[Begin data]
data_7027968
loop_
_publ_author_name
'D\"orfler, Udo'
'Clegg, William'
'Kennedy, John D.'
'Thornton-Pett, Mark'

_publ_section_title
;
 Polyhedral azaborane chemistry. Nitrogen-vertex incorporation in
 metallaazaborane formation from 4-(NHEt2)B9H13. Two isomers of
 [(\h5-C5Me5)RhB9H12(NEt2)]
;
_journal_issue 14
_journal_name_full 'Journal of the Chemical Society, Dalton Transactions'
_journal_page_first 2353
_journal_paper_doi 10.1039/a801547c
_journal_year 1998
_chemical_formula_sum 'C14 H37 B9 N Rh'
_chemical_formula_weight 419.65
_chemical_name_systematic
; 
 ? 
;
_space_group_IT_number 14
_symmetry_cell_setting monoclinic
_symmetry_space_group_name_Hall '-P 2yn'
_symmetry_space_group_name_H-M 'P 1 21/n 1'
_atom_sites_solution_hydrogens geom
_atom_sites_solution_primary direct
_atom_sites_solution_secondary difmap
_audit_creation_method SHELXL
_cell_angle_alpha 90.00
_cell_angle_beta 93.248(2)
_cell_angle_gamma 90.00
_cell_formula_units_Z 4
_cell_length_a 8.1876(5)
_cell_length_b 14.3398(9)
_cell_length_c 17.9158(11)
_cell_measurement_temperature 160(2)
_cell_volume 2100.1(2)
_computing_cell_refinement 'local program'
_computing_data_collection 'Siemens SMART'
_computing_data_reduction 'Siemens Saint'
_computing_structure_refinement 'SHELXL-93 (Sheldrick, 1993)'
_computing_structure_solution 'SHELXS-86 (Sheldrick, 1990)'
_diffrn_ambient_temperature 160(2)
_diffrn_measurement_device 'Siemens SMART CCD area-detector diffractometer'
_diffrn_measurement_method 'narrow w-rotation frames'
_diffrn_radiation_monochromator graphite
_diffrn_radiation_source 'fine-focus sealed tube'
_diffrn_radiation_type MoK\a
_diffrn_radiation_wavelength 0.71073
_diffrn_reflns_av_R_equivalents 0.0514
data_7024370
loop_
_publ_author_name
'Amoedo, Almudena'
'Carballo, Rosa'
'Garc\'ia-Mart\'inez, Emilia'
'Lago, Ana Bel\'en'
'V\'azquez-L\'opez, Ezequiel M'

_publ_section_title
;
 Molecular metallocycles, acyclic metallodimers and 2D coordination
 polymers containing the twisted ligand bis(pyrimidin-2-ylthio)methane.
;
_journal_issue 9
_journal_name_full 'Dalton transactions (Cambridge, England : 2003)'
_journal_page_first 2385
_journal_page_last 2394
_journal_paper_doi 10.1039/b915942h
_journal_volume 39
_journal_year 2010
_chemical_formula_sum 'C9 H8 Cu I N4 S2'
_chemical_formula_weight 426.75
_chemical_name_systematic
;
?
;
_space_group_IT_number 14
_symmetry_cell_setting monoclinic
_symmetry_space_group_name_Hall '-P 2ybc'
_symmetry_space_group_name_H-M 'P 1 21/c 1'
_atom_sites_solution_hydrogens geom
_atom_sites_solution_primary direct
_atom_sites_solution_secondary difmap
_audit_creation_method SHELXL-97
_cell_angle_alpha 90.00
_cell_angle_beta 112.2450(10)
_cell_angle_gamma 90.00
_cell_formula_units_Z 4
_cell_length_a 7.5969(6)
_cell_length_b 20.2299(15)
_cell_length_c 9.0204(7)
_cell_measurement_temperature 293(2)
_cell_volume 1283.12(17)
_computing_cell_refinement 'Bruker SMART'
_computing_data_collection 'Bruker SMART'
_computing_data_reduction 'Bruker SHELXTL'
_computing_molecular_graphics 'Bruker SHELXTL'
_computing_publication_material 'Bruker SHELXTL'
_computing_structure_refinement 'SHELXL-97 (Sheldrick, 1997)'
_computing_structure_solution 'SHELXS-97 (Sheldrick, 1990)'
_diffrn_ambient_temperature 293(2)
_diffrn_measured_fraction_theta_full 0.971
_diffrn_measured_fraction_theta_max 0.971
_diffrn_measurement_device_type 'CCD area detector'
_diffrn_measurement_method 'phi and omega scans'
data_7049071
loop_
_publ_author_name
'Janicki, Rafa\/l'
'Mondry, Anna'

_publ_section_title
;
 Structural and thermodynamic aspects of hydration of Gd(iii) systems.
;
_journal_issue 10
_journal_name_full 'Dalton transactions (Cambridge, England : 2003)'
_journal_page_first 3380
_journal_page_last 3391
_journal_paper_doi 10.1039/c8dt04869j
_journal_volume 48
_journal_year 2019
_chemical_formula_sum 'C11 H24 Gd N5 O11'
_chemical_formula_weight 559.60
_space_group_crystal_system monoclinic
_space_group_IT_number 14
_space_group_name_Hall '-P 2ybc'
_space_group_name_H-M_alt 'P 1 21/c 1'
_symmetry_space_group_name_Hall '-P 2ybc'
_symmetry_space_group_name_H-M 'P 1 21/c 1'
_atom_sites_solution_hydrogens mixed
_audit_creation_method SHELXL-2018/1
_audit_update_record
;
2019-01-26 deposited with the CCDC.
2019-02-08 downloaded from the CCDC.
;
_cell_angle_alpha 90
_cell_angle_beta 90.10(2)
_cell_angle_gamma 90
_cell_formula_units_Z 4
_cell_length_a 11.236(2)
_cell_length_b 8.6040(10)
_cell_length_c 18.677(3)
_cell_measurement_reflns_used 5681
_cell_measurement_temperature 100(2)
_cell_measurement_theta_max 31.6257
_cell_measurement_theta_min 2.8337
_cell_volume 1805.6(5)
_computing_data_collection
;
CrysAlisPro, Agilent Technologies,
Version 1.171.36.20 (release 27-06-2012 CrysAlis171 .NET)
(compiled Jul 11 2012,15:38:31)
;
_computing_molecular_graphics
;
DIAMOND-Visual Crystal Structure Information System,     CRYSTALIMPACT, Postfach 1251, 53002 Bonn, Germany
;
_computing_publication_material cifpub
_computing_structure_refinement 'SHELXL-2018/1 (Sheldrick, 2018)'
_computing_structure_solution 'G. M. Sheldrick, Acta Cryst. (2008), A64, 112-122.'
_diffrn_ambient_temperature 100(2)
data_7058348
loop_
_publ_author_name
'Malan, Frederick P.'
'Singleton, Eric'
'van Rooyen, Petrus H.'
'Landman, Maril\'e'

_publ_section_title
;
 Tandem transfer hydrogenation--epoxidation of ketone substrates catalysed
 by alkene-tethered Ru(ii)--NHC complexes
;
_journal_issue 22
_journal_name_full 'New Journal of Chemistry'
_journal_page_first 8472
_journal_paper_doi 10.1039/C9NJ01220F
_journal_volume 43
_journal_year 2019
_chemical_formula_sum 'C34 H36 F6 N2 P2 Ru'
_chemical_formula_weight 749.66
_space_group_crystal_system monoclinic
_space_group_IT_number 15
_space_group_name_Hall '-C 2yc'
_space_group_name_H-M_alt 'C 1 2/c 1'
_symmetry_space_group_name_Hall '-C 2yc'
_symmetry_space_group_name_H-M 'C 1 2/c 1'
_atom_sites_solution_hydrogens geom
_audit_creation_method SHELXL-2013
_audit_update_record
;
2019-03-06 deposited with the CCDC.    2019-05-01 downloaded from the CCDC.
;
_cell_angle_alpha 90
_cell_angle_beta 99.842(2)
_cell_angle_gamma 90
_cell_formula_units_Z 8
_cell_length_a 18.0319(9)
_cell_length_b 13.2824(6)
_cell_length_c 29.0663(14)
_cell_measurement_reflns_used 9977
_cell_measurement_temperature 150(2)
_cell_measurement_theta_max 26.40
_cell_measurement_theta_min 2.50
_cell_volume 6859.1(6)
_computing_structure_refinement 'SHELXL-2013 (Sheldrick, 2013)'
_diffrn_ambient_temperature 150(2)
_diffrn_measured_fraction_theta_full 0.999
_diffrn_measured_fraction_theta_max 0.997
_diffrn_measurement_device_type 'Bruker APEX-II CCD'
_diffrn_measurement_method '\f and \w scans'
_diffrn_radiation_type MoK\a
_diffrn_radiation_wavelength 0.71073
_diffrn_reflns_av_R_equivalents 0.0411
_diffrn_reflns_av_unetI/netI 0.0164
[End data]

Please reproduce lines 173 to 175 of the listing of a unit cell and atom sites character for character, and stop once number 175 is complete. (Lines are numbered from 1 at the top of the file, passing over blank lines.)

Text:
'Landman, Maril\'e'

_publ_section_title
;